MONROVIA, LIBERIA -- "Touchdown Tony" Baker seemed a remarkably happy man as he waited in line to cash a check at a downtown bank the other day. All around him in this fearful West African capital, confusion seemed to reign, with shortages of gasoline, rice and sugar and an exodus of citizens in the wake of tribal killings.

Yet there the American stood, his muscular arms crossed at the chest, beaming as if he hadn't a care in the world. "Hey man, Liberia's great," laughed the 43-year-old former running back. "The heat's fantastic for my bones. The knees and shoulder never felt better."

That a former National Football League fullback with sore joints can find a measure of peace here even at a time of national crisis says something about the resiliency of Monrovia's people, who always seem to find a way to get by in this besieged capital of a country at war.

Baker was nicknamed "Touchdown Tony" during his days as a fullback for the Iowa State University Cyclones. From 1968 to 1976 he ran for the New Orleans Saints, Philadelphia Eagles and Los Angeles Rams. Several years after his retirement, he took a trip to Africa "looking for something to do in warm weather" and ended up in Liberia, where he says he started working the lumber trade and has not left since.

"This is home. Business is gonna get good again," he said. "I'm not leaving."

Baker is not alone. While six U.S. warships and a contingent of Marines remain anchored off the Liberian coast to evacuate Americans in case of an emergency, about 1,400 American citizens continue with their lives here despite atrocities by soldiers against civilians and encroaching anarchy.

Headless bodies are discovered in the streets. Sixteen corpses remain unidentified in the morgue more than a week after they were found. So many Liberians have fled the country in recent weeks that the government has run out of passports.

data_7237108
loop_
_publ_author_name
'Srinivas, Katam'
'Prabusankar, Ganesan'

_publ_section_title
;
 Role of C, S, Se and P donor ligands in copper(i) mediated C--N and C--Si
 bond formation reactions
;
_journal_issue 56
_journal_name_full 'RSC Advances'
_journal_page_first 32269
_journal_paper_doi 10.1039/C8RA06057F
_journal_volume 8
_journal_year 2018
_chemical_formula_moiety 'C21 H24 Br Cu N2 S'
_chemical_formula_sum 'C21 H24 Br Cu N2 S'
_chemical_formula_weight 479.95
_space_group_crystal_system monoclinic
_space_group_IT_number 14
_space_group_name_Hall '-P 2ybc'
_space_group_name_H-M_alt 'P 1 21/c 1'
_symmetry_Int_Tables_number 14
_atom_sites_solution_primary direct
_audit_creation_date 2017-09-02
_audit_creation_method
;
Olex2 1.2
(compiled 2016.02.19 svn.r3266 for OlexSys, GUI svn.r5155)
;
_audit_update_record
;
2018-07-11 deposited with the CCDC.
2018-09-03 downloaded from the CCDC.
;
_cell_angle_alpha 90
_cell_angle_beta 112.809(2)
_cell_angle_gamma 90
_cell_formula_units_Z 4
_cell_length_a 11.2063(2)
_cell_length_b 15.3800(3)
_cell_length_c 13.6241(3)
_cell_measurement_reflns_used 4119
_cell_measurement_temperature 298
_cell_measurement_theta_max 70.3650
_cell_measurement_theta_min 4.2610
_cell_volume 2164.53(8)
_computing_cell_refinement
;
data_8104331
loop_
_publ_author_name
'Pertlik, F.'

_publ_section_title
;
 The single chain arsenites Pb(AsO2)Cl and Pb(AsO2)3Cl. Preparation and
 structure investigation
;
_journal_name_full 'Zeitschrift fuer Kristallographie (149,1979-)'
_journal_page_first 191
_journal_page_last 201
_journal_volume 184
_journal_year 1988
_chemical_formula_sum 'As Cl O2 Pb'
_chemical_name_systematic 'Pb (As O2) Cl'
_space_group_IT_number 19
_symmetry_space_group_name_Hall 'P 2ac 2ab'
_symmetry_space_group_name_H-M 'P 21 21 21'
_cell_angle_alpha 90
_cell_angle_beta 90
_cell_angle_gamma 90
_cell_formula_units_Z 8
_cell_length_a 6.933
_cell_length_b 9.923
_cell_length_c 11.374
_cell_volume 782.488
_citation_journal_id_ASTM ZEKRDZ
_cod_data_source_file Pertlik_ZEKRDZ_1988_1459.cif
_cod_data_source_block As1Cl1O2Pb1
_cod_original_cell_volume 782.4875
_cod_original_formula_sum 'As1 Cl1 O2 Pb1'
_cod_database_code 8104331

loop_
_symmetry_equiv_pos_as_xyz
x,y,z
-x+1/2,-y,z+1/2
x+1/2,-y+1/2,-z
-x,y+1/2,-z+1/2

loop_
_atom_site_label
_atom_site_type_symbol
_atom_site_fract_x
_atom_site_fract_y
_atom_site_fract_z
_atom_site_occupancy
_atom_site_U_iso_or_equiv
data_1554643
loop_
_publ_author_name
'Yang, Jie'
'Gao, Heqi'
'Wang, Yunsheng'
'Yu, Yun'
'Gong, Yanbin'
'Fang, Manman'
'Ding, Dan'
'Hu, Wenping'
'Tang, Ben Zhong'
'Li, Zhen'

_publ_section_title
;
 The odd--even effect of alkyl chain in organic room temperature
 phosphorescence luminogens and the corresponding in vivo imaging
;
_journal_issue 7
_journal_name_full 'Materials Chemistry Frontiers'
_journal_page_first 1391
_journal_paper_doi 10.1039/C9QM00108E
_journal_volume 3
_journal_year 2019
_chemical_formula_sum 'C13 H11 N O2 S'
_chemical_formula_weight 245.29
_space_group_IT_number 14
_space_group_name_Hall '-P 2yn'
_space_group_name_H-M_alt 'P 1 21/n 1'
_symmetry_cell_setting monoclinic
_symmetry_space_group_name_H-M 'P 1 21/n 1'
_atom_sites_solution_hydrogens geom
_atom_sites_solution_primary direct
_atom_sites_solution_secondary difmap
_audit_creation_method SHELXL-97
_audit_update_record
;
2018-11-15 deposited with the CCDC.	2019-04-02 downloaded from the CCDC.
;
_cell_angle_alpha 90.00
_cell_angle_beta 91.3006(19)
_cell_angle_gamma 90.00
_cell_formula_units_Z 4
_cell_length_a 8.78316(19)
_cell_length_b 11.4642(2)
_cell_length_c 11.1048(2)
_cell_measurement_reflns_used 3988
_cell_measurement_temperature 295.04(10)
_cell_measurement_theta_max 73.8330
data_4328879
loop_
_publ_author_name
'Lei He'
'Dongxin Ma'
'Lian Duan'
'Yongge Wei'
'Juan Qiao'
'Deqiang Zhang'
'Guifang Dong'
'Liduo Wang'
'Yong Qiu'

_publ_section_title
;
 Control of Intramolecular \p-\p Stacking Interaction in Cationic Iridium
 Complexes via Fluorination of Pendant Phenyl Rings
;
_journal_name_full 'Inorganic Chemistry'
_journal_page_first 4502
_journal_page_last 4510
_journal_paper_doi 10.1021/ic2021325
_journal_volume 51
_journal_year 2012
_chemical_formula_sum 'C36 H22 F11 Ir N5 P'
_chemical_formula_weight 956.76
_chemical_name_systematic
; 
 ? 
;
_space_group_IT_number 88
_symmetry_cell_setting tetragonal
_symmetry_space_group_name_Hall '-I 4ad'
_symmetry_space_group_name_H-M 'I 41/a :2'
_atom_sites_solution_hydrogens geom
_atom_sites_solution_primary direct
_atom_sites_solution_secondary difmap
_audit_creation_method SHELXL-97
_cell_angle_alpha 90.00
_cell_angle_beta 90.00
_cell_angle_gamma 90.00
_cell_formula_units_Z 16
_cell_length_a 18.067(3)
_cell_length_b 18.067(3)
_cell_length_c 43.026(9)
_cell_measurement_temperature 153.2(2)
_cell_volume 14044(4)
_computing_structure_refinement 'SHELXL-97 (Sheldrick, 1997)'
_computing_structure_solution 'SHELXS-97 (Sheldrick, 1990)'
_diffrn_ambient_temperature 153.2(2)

Yet many people who can go freely choose to stay. One reason seems to be that anarchy is not too far from the norm here.

"There are certain things you learn to put up with in Liberia that you would never tolerate in America," said an American businessman who has lived here for 17 years. "You pay off soldiers in order to pass checkpoints. That's nothing new. Sometimes they steal your car, but so what? You can always get another one. It's the price of doing business here."

A Belgian timber shipper became enraged the other day as he accused foreign journalists of sensationalizing Liberia's troubles. "Life is so good here. Business is good here. But you people scare everyone away. In Africa, people are always fighting. It is nothing new."

But according to Western diplomats, about a quarter of Monrovia's 500,000 people have fled in recent weeks -- especially those from the Lebanese and Liberian merchant communities. Meanwhile, refugees from the countryside have fled into the city to escape fighting between rebel and government troops in the countryside.

A nasty strain of viral conjunctivitis is spreading among the refugees. The ailment, which painfully swells the eyes and turns their whites scarlet, is known as "Apollo" by Liberians. They say the disease was brought from the moon by astronauts.

Some of the same people insist that President Samuel K. Doe, a former army sergeant, keeps two lions in the basement of his mansion and feeds them two live humans daily.

In the six-month war, rebels of the National Patriotic Front have pushed to within 35 miles of Monrovia in an effort to end Doe's 10-year rule. With soldiers on each side killing civilians of tribes identified with the other, many refugees and Monrovians are seeking sanctuary with fellow tribe members in the city's churches, hoping to find security in numbers.

Liberia's rebels control about a third of the country and have overrun numerous rubber plantations, iron-ore mines and timber regions that produce nearly 90 percent of the country's annual export earnings of $500 million. Diplomatic sources say imports are down 80 percent at the port.